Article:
Types of Seizures
1. The onset or beginning of a seizure: Where seizures start in the brain tells a lot about what may occur during a seizure, what other conditions or symptoms may be seen, how they may affect someone and, most importantly, what treatment may be best for that seizure type. When we don’t know the onset of a seizure, the wrong treatment may be used, or a person may not be offered the best treatment option.
2. A person’s level of awareness during a seizure: Whether a person is aware or not tells a lot about the type of seizure. It’s also very important to know for a person’s safety.
3. Whether movements happen during a seizure: Seizures can also be described by whether motor symptoms occur. When no motor symptoms happen, it can be called a non-motor seizure. This level of description does not need to be used all the time, especially when generally describing or talking about seizures. Yet other times you may find the motor terms helpful.
The term focal is used instead of partial to be more accurate when talking about where seizures begin. Focal seizures can start in one area or group of cells in one side of the brain.
Focal Onset Aware Seizures: When a person is awake and aware during a seizure, it’s called a focal aware seizure. This used to be called a simple partial seizure.
Focal Onset Impaired Awareness: When a person is confused or their awareness is affected in some way during a focal seizure, it’s called a focal impaired awareness seizure. This used to be called a complex partial seizure.
These seizures affect both sides of the brain or groups of cells on both sides of the brain at the same time.
This term includes seizure types like tonic-clonic, absence, or atonic to name a few.
When the beginning of a seizure is not known, it’s now called an unknown onset seizure. A seizure could also be called an unknown onset if it’s not witnessed or seen by anyone, for example when seizures happen at night or in a person who lives alone.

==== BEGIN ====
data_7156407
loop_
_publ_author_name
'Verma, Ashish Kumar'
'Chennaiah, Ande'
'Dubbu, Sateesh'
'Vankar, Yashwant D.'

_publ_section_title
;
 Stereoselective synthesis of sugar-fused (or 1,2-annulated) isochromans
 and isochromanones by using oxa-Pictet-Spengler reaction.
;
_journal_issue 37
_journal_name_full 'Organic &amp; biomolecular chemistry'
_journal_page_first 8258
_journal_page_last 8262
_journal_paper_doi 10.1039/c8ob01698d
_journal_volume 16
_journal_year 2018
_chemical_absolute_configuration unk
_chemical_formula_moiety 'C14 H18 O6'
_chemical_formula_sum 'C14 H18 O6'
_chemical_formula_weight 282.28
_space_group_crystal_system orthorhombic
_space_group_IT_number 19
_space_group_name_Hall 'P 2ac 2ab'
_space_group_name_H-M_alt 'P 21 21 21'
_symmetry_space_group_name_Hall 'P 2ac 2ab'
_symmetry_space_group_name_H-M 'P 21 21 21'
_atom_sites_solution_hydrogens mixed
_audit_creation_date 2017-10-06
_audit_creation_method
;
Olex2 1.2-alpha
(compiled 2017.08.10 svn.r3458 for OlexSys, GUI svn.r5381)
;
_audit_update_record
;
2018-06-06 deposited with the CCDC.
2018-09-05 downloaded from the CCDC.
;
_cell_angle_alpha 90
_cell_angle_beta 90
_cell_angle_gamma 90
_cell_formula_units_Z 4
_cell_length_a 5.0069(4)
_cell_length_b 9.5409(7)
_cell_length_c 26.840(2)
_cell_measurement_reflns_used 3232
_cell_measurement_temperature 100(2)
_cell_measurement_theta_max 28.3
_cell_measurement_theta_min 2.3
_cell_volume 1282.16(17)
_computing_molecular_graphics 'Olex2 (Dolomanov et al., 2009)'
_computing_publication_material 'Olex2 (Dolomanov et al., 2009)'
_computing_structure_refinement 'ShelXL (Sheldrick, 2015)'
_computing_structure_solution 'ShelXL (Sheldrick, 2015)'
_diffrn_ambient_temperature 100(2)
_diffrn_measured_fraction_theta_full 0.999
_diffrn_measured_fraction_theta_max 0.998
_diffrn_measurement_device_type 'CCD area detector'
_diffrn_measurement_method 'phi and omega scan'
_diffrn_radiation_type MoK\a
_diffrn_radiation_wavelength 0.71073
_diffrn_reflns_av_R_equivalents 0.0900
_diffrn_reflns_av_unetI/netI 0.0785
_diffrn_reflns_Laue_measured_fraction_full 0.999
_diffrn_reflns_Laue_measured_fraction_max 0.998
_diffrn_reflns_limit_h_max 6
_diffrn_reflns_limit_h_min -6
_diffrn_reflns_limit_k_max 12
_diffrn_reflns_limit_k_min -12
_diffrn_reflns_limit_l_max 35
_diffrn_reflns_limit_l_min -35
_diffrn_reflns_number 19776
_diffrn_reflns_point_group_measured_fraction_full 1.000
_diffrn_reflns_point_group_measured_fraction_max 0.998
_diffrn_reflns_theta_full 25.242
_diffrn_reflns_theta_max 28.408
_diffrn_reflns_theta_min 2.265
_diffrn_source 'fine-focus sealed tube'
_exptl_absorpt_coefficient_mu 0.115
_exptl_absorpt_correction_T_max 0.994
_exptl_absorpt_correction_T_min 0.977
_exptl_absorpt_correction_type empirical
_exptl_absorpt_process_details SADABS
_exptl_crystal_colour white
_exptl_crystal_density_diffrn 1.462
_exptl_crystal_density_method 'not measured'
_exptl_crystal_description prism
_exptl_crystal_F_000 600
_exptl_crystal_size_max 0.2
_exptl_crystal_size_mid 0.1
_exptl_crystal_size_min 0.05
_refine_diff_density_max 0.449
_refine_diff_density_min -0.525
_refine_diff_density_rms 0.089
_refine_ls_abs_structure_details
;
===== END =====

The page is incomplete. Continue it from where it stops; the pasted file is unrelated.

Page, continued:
An unknown onset seizure may later be diagnosed as a focal or generalized seizure as more information is known.
Many different symptoms happen during a seizure. This new classification separates them simply into groups that involve movement.
For generalized onset seizures:
Motor symptoms may include sustained rhythmical jerking movements (clonic), muscles becoming weak or limp (atonic), muscles becoming tense or rigid (tonic), brief muscle twitching (myoclonus), or epileptic spasms (body flexes and extends repeatedly). Non-motor symptoms are usually called absence seizures. These can be typical or atypical absence seizures (staring spells). Absence seizures can also have brief twitches (myoclonus) that can affect a specific part of the body or just the eyelids.
For focal onset seizures:
Motor symptoms may also include jerking (clonic), muscles becoming limp or weak (atonic), tense or rigid muscles (tonic), brief muscle twitching (myoclonus), or epileptic spasms. There may also be automatisms or repeated automatic movements, like clapping or rubbing of hands, lipsmacking or chewing, or running.
Examples of symptoms that don’t affect movement could be changes in sensation, emotions, thinking or cognition, autonomic functions (such as gastrointestinal sensations, waves of heat or cold, goosebumps, heart racing, etc.), or lack of movement (called behavior arrest).
For unknown onset seizures:
Motor seizures are described as either tonic-clonic or epileptic spasms.
Non-motor seizures usually include a behavior arrest. This means that movement stops – the person may just stare and not make any other movements.
A physician may suspect NES when the seizures have unusual features such as type of movements, duration, triggers and frequency. Further testing is needed to find the exact cause so they can be treated properly. Psychogenic nonepileptic events are common.
About 20% of the people referred to comprehensive epilepsy centers for video EEG (electroencephalogram) monitoring are found to have nonepileptic seizures. About 1 in 6 of these people also has epileptic seizures or has had them in the past.
Nonepileptic events have been more widely recognized during the past several decades. The good news is that these events can respond to treatment. A psychiatric evaluation helps sort out possible psychological problems and the types of treatment that may be needed.